It was Psalms that kept coming to mind while I was on Iona.  The Psalms seem to me some of the most direct knowledge we have of God.  God’s own Word revealing God’s own nature. We read the 46th Psalm the first night in worship at the Abbey.  I distinctly remember hearing verse 10: “Be still and know that I am God.” And I thought, “Oh, I love that verse…” and then the thought was gone.  I was on to the next thing. I wasn’t really listening.   The next day, we sang that verse again in a song within the context of a prayer.  I heard it a little louder that time.  “Be still and know that I am God.” Again the third day, I heard it in another context.  Later, when I learned my flight was cancelled, I opened the bible and turned to the 46 Psalm, and read it again.  And I thought, “OK.  I can be still here.”  That’s when God showed me the rocks.

The 46th Psalm speaks of God’s permanence, God’s transcendence above the problems that confront us: “God is our refuge and strength, a very present help in trouble.   Therefore we will not fear, though the earth should change, though the mountains shake in the heart of the sea;   though its waters roar and foam, though the mountains tremble with its tumult…”  

In fact, the mountain that shook and trembled this time was in Iceland. The unpronounceable volcano, while 685 miles north and west of Iona added to my experience of God.  I couldn’t see the dust cloud, couldn’t smell it, taste it, or see it. Yet I knew it was there -- it cancelled my flight.  It stranded me and millions of travelers and reeked general havoc on flight schedules in and out of Europe for about a week.  A strange coincidence is that the Island of Mull, just a few hundred yards across the Sound of Iona, was largely formed by volcanoes about 60 million years ago – Mull is just a just baby compared to Iona, and a completely separate divine creative act.  Had I left Iona when scheduled, it would not have been long enough.  I was still in my normal, small-life operating mode…do as much as you can, see all there is to see, wear yourself out on vacation, and recover on the way home.  That’s the way I traveled most of my life…I would often rush, literally run through museums and galleries in order to see more. I admired famous statues and landmarks from the car, instead of getting out to read the plaques.  I like to go, go, go.  So my first few days on Iona were filled with an almost frantic pace to worship as often as I could and to see as many birds as I could.  Neither activity works particularly well at high speed.  But in that long journey there, I realized that a full three days of my trip were taken up by travel.  I would only have had four nights and three days on Iona if it weren’t for that volcano. I think it was my mom, who said to me on one of those very expensive international cell phone calls, “Well, God knew you needed a longer rest.”  And when I hung up from talking to her, I thought, “God knew I needed a longer rest so he blew the top off a mountain in Iceland?”  That doesn’t sound right.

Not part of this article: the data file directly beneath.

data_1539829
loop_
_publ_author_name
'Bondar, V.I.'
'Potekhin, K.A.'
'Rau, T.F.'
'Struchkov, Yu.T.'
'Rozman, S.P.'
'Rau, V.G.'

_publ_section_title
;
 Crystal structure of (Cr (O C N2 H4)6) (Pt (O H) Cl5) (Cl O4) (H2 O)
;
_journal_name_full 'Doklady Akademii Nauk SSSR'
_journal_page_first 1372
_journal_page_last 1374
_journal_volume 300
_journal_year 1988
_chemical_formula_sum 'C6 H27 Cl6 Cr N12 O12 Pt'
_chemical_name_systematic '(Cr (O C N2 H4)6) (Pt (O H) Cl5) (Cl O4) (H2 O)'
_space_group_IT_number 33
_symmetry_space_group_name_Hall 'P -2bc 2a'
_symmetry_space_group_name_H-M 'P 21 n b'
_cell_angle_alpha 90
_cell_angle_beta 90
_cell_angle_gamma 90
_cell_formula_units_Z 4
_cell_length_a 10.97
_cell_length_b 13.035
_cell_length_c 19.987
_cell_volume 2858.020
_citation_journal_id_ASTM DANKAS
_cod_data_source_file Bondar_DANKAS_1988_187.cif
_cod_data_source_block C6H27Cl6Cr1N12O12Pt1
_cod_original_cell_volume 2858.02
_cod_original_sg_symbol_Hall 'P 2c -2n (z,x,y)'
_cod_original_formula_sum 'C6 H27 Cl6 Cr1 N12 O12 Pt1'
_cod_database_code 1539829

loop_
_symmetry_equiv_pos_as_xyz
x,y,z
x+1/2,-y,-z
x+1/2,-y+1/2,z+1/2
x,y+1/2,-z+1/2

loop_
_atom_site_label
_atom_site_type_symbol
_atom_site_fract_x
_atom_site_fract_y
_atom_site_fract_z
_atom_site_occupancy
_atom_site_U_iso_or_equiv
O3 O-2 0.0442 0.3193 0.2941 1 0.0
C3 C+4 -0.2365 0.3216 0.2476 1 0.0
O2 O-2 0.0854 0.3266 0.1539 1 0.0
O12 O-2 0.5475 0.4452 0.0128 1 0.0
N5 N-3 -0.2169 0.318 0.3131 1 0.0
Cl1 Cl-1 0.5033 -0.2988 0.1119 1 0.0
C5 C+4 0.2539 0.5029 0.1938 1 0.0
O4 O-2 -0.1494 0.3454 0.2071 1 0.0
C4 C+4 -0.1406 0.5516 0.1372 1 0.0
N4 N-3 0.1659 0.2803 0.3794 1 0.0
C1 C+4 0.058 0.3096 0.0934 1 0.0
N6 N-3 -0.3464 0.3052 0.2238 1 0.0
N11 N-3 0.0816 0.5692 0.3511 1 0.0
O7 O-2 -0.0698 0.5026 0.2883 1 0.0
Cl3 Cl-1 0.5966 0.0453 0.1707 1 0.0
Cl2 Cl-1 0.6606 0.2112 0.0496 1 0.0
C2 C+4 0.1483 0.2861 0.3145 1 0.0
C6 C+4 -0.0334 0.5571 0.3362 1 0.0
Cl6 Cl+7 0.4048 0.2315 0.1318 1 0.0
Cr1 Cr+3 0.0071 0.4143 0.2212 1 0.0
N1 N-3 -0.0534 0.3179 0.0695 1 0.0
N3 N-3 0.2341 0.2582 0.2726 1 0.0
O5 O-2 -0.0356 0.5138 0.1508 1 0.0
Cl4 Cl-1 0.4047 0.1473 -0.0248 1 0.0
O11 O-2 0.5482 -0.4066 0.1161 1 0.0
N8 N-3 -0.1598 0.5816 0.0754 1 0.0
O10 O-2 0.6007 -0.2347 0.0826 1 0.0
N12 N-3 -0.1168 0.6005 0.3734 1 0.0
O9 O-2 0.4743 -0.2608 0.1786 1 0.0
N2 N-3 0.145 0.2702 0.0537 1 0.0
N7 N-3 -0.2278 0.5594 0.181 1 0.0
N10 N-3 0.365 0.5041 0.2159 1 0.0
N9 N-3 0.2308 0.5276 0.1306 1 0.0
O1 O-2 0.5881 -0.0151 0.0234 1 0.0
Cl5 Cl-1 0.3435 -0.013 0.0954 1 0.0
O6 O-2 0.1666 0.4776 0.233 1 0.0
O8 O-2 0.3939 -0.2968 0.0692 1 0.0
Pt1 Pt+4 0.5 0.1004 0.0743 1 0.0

When we grow mindful of the vast agelessness, power, and sheer magnitude of God, who are we that God cares for us?  The psalms liken our life span to a flower or a blade of grass compared to the foundational rocks of Iona.  Somehow, beyond our wisdom or knowledge, this vast, ageless, powerful God, the ruling power in the universe is for us.  And as unlikely as it may be, the great big God I found on a 2.7 billion year old rock, cares for us.